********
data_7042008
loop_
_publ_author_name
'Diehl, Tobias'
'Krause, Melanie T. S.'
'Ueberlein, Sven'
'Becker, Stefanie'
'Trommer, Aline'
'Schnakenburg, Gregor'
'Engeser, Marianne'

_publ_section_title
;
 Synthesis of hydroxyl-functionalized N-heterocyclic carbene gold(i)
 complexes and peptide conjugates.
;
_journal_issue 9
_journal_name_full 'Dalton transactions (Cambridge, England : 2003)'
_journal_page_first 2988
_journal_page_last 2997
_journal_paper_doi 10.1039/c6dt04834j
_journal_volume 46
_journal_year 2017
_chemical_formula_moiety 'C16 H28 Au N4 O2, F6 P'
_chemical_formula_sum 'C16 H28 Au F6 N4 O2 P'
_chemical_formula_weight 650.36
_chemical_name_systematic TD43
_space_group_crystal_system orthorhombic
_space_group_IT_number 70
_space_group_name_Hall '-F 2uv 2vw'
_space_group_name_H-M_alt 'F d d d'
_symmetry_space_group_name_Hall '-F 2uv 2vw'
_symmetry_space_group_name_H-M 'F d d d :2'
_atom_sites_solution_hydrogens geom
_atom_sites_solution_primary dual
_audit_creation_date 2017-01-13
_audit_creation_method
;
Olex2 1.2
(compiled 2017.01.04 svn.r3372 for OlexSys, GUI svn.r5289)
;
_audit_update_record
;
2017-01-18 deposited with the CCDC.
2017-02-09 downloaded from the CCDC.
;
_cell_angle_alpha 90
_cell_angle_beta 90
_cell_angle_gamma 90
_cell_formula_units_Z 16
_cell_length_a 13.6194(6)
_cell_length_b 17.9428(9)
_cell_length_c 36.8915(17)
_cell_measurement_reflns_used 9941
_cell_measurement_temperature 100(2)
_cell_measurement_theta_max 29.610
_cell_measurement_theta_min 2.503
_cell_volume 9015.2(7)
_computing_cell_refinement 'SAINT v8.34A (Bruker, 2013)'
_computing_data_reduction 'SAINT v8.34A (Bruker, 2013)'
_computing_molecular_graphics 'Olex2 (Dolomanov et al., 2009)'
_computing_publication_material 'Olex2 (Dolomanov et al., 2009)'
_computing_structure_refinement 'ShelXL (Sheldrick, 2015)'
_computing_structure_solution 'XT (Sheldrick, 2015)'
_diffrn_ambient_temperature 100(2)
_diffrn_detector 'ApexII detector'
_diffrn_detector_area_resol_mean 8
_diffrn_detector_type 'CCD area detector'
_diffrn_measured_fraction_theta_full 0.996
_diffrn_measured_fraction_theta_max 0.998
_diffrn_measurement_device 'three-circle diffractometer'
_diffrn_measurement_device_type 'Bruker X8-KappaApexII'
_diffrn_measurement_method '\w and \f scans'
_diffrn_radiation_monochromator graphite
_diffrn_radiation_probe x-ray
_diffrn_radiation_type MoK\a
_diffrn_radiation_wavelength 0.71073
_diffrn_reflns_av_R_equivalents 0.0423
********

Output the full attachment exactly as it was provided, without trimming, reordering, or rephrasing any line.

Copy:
data_7042008
loop_
_publ_author_name
'Diehl, Tobias'
'Krause, Melanie T. S.'
'Ueberlein, Sven'
'Becker, Stefanie'
'Trommer, Aline'
'Schnakenburg, Gregor'
'Engeser, Marianne'

_publ_section_title
;
 Synthesis of hydroxyl-functionalized N-heterocyclic carbene gold(i)
 complexes and peptide conjugates.
;
_journal_issue 9
_journal_name_full 'Dalton transactions (Cambridge, England : 2003)'
_journal_page_first 2988
_journal_page_last 2997
_journal_paper_doi 10.1039/c6dt04834j
_journal_volume 46
_journal_year 2017
_chemical_formula_moiety 'C16 H28 Au N4 O2, F6 P'
_chemical_formula_sum 'C16 H28 Au F6 N4 O2 P'
_chemical_formula_weight 650.36
_chemical_name_systematic TD43
_space_group_crystal_system orthorhombic
_space_group_IT_number 70
_space_group_name_Hall '-F 2uv 2vw'
_space_group_name_H-M_alt 'F d d d'
_symmetry_space_group_name_Hall '-F 2uv 2vw'
_symmetry_space_group_name_H-M 'F d d d :2'
_atom_sites_solution_hydrogens geom
_atom_sites_solution_primary dual
_audit_creation_date 2017-01-13
_audit_creation_method
;
Olex2 1.2
(compiled 2017.01.04 svn.r3372 for OlexSys, GUI svn.r5289)
;
_audit_update_record
;
2017-01-18 deposited with the CCDC.
2017-02-09 downloaded from the CCDC.
;
_cell_angle_alpha 90
_cell_angle_beta 90
_cell_angle_gamma 90
_cell_formula_units_Z 16
_cell_length_a 13.6194(6)
_cell_length_b 17.9428(9)
_cell_length_c 36.8915(17)
_cell_measurement_reflns_used 9941
_cell_measurement_temperature 100(2)
_cell_measurement_theta_max 29.610
_cell_measurement_theta_min 2.503
_cell_volume 9015.2(7)
_computing_cell_refinement 'SAINT v8.34A (Bruker, 2013)'
_computing_data_reduction 'SAINT v8.34A (Bruker, 2013)'
_computing_molecular_graphics 'Olex2 (Dolomanov et al., 2009)'
_computing_publication_material 'Olex2 (Dolomanov et al., 2009)'
_computing_structure_refinement 'ShelXL (Sheldrick, 2015)'
_computing_structure_solution 'XT (Sheldrick, 2015)'
_diffrn_ambient_temperature 100(2)
_diffrn_detector 'ApexII detector'
_diffrn_detector_area_resol_mean 8
_diffrn_detector_type 'CCD area detector'
_diffrn_measured_fraction_theta_full 0.996
_diffrn_measured_fraction_theta_max 0.998
_diffrn_measurement_device 'three-circle diffractometer'
_diffrn_measurement_device_type 'Bruker X8-KappaApexII'
_diffrn_measurement_method '\w and \f scans'
_diffrn_radiation_monochromator graphite
_diffrn_radiation_probe x-ray
_diffrn_radiation_type MoK\a
_diffrn_radiation_wavelength 0.71073
_diffrn_reflns_av_R_equivalents 0.0423